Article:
Genetic Engineering in Barbados

Agrobacterium on Sorrel

 

The Sorrel plant (left) was one of those found by the trainees during the recent training in Module 1 of how to be a plant doctor. The plant doctor training uses live plant material as well we photographs to lead the trainees through the process of field diagnosis.

The large and hard beige lump at the base of the stem is a gall caused by the bacterium  Agrobacterium tumefaciens.  The unique thing about this host/ pathogen interaction is the fact that DNA from the bacterium is inserted into the plant where it remains even long after the bacteria have been removed. This is the only natural example of DNA transfer of this kind; a natural genetic engineer.

The inserted DNA codes for proteins which are to the advantage of the bacteria, the genes inserted cause the plant cells grow in this disorganised manner and begin to produce large amounts of unusual amino acids which cannot be broken down by anything other than the bacteria.  The bacteria have, in effect, generated their own factory producing food for themselves that nothing else can use.

It was a  modified Agrobacterium that was used to produce the GM crops grown over much of the world. The genes for the tumour production were deleted and the genes of choice inserted, these have included herbicide resistance and insecticide resistance genes as well as genes for better nutritional value from the food. In recent times Agrobacterium has to some extent been replaced by the shotgun approach whereby the DNA is literally shot into the plant cells carried on minute colloidal gold particles.  This technique of creating GM crops is clearly more spectacular than the natural method but Agrobacterium was certainly the first.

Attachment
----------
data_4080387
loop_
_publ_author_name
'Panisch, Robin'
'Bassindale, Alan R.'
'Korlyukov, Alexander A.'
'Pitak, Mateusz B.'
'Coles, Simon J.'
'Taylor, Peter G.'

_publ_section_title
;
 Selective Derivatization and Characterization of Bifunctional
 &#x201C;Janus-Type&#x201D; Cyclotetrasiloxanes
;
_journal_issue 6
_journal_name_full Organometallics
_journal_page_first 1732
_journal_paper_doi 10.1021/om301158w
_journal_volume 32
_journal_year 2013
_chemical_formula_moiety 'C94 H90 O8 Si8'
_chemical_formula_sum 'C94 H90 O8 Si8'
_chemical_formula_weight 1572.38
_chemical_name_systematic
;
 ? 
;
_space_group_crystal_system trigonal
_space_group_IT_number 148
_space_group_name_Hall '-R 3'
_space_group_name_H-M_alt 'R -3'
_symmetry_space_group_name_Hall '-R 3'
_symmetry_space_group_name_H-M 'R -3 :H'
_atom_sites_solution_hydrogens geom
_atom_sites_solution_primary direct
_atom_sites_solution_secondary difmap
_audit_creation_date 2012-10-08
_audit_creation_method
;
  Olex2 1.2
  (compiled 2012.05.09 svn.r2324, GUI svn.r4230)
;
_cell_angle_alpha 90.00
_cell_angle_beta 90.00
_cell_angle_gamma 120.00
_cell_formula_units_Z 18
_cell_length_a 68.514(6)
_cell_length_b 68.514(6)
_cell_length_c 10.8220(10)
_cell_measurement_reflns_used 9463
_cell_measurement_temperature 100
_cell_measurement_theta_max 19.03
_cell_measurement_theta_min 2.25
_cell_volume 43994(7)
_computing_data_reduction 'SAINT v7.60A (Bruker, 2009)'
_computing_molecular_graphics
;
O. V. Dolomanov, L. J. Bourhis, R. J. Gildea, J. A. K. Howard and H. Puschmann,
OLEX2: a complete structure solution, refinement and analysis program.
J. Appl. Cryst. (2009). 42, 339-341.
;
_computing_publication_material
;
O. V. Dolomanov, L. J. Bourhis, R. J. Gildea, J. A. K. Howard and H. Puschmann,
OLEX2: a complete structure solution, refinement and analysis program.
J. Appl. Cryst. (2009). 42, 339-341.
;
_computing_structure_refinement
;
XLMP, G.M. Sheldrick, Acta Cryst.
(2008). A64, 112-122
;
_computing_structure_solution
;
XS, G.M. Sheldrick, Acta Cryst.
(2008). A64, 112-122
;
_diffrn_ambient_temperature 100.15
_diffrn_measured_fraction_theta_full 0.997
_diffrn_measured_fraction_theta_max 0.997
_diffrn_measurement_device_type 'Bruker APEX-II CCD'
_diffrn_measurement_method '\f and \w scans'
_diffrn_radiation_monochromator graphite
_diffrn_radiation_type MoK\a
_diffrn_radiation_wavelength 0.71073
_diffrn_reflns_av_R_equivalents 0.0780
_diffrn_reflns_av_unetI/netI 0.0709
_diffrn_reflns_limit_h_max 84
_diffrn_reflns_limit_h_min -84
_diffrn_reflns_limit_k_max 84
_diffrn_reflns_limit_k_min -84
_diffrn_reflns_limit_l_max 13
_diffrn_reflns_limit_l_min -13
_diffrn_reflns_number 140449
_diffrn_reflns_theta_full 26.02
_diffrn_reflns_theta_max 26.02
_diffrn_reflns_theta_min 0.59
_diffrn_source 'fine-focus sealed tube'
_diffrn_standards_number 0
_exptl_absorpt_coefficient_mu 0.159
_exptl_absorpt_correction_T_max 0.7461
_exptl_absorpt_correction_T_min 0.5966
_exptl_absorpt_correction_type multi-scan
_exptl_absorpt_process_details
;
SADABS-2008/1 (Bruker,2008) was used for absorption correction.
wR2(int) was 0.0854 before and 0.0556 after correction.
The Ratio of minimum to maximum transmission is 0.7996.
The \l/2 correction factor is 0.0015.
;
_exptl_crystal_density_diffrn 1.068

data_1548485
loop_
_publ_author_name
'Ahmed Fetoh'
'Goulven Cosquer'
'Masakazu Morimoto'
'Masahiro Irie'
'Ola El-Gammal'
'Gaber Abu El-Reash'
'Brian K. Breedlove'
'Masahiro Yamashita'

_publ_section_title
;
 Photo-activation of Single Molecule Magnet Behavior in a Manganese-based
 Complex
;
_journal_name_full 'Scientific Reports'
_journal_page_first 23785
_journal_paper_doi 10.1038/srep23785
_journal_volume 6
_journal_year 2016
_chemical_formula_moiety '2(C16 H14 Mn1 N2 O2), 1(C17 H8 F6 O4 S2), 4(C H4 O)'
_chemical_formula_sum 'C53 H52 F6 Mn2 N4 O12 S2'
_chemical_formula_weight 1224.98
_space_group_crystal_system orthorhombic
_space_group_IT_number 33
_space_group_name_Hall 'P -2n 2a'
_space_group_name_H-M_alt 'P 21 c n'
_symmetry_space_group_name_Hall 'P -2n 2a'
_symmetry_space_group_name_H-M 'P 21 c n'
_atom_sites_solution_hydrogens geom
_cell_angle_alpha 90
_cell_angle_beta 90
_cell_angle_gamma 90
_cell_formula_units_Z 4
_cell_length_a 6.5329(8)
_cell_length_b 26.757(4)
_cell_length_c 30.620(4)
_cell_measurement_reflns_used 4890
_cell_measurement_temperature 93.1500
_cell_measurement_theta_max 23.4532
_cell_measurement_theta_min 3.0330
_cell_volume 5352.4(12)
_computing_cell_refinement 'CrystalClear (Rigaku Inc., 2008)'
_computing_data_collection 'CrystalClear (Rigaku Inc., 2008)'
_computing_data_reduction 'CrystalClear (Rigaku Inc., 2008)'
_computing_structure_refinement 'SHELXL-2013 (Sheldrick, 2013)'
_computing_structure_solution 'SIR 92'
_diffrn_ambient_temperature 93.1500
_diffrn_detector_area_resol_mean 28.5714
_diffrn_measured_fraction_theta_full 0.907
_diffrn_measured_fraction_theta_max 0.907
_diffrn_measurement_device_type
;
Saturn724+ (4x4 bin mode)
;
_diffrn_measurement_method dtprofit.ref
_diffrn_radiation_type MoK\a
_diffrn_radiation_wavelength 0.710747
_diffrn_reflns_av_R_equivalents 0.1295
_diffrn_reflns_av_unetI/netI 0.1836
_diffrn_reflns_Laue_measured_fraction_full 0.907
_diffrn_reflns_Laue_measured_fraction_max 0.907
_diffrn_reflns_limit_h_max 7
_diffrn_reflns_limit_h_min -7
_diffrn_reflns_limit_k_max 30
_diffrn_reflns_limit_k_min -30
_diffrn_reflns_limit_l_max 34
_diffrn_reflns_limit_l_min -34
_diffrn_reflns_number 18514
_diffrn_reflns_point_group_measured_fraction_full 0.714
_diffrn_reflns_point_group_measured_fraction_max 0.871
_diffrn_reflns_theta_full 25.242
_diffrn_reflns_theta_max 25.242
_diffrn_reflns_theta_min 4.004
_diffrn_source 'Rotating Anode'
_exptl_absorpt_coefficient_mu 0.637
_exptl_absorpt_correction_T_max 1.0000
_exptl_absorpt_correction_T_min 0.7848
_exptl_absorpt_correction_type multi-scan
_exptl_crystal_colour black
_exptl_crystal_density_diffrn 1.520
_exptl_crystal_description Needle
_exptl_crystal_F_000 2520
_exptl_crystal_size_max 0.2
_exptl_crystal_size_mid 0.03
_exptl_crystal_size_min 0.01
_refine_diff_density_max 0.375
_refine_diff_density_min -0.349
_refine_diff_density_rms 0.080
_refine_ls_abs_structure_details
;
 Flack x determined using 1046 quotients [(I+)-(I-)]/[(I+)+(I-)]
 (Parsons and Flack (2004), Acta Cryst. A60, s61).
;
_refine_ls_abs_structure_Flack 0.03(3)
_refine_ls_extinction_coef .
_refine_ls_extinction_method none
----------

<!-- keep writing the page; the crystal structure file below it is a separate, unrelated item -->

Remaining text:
2 Responses to Genetic Engineering in Barbados

  1. argylesock says:

    Reblogged this on Science on the Land and commented:
    argylesock says… This bacterium provided the first technology for making genetically modified (aka genetically engineered) crops.

  2. Pingback: Is the law about genetic modification out of date? | Science on the Land

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